One of the ancient philosophers wrote a treatise called On Friendship, in which we can read about the great goodness of a true friend. The one thing I always remember is that a friend will always accept what you say, never judge you, but always talk with you about what you are saying to see whether there is truth in it. This, I think, is where our society has gone awry, for we certainly do not delve for truth in all our conversations and I wonder about people in calling them friends in that strict definition of the philosopher. Rather, we say that you can trust no one, and, even worse than that, is that we believe everyone lies purposely. Why is that? I don’t know but I think we certainly treat no one like a true friend.

Our time is full of difficulties and we are a little to selfish to speak to larger matters than whether someone is lying because they want something from us. – I remember being in Detroit with a friend at a local community centre. I was just myself and talking with a few children, as you do. It was a nice time, and later my friend told me that the kids didn’t know what to make of me because the only people who ever talked to them wanted something from them. No one ever talked with them for themselves. That was where I was different from everyone else they usually met in that city. Everyone had an angle they were running on the kids. However, I  was running no scam: I didn’t want anything from them. They did not know what to make of me. I suppose I wanted to be for those children that philosopher’s dispassionate and compassionate friend. I was willing to listen to them for their own sake.

That experience in Detroit encapsulates what I fear is the problem all around us. Everyone is trying to play some scam to “make a few bucks” or to “mess with your head.” Everyone does it, don’t we? So what do we do when our friend comes to tell us their vision? — Well, I think we should really talk about it. I think we both could learn something about each other if we could engage with the message of the vision. We both could learn. I would learn about your hopes and dreams, and I could learn about myself, about my own hopes and dreams as we talk about your vision. In this discussion you would learn about yourself and your place in the world because of your vision.

Isn’t this what happened with Samuel and Eli? Three times he asked Samuel to go back to sleep, but at the third, he realised that something else was happening, that the voice had to be heard for what it truly was, no longer the master to a slave, but the Lord of the universe was calling to him from the depths of space and time. It is up to Samuel to listen to that voice and up to Eli to help interpret the vision with Samuel for their own time. In other words, we have to encourage the other to listen to what they have encountered. We all need to take our perceptions seriously.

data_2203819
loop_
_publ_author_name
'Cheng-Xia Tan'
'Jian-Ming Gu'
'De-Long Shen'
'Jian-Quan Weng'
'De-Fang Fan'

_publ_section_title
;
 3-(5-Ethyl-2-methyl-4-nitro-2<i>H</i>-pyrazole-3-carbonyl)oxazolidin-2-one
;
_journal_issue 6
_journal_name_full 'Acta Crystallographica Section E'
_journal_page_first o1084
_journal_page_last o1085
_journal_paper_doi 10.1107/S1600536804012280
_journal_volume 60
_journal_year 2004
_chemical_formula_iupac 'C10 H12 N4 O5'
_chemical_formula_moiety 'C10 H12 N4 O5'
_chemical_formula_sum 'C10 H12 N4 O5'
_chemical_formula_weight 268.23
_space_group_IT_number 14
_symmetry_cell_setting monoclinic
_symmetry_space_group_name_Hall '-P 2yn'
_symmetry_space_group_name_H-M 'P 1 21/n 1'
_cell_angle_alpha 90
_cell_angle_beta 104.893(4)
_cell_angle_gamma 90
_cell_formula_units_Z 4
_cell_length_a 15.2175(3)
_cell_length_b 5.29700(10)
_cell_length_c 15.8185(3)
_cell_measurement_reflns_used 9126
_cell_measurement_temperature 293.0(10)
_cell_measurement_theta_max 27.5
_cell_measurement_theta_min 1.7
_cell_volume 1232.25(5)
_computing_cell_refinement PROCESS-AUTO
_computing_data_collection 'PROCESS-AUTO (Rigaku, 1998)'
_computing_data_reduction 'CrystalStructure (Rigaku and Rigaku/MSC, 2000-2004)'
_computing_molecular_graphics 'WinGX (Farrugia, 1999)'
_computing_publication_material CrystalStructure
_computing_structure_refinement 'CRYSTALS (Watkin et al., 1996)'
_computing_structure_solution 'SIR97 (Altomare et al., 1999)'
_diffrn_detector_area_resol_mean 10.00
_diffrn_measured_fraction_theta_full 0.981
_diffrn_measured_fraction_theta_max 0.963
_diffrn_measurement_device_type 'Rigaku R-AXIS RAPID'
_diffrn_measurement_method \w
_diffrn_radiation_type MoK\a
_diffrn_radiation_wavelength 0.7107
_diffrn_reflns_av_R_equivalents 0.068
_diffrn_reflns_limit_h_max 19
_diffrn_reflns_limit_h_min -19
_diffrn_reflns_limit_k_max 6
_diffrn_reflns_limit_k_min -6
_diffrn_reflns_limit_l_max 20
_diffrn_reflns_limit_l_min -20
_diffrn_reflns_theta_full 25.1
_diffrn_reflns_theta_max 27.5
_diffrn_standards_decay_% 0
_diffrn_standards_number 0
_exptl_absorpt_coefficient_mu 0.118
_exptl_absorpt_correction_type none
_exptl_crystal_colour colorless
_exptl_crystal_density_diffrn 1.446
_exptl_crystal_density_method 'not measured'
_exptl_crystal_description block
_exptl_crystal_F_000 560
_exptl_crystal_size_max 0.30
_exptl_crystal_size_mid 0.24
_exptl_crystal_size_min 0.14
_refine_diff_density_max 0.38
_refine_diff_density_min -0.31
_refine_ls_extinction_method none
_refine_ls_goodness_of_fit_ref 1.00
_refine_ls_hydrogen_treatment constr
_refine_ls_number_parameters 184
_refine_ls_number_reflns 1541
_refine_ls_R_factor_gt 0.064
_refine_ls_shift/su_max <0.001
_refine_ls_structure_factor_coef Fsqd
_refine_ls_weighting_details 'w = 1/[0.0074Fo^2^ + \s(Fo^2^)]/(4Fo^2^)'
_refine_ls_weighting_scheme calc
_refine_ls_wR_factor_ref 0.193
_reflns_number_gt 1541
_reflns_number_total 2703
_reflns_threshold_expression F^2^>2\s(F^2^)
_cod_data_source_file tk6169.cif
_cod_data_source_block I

So, what are the visions we have? Some are little daydreams – how we would like to care for a loved one – some are revelatory – what we would like to do for the rest of our lives for the sake of the world. Our visions are statements of intent, aren’t they? Our visions focus us on a goal out there, sometimes they are really out there beyond our usual compass, but usually the goals of our visions are limited. We are not the world’s visionaries, are we? Rather, we would like to live our lives of desperation quietly, don’t we? We don’t want the trouble of the world beating their way to our door for our paltry insights into life and how to live.

But imagine if the words we have heard were like these which Samuel heard, “I am about to do something that will make both ears of anyone who hears of it tingle.” Wouldn’t we rise and do what we have been asked? But, as I said, we don’t have those big things in our lives, do we? Or do we? Haven’t we heard the Word of God week in and week out? Haven’t we had those words tingle both of our ears?

I think we have – why else would we come here week after week? Our vision is one that must be shared, isn’t it? Why do we stand alone against the bulk of the population talking with one another about our hopes and fears? Who knows – perhaps they have heard something that has tingled both their ears. What should we do for those friends?

I think we should talk with them with that philosopher’s attitude, to learn about meaning with them through their visions. We should take them as seriously as we take ourselves – to discuss their hopes and fears out there in their world, just as we do with each other here in Church. Their hopes and fears out there in the world are just as real as our own here within the church’s sanctuary.

“Eli said, ‘What was it that he told you? Do not hide it from me.’” Are these the words we ask our friends when they rise from their visions? Do we reply truthfully when our friends ask us about what we have seen?

The joke about answering whether these clothes make me look big is not without its point. How many times have we said, “Those clothes do nothing for you”? We cannot disappoint anyone, can we? Aren’t we just like the court around the emperor when he showed off his new clothes? We say nothing, and the vision the emperor has is faulty and may even harm someone. Is this what friends do for each other?

Let us be good friends. Let us speak with clarity and honesty with our friends. Let us be clear about our vision and share it with our friends, so that everyone will benefit.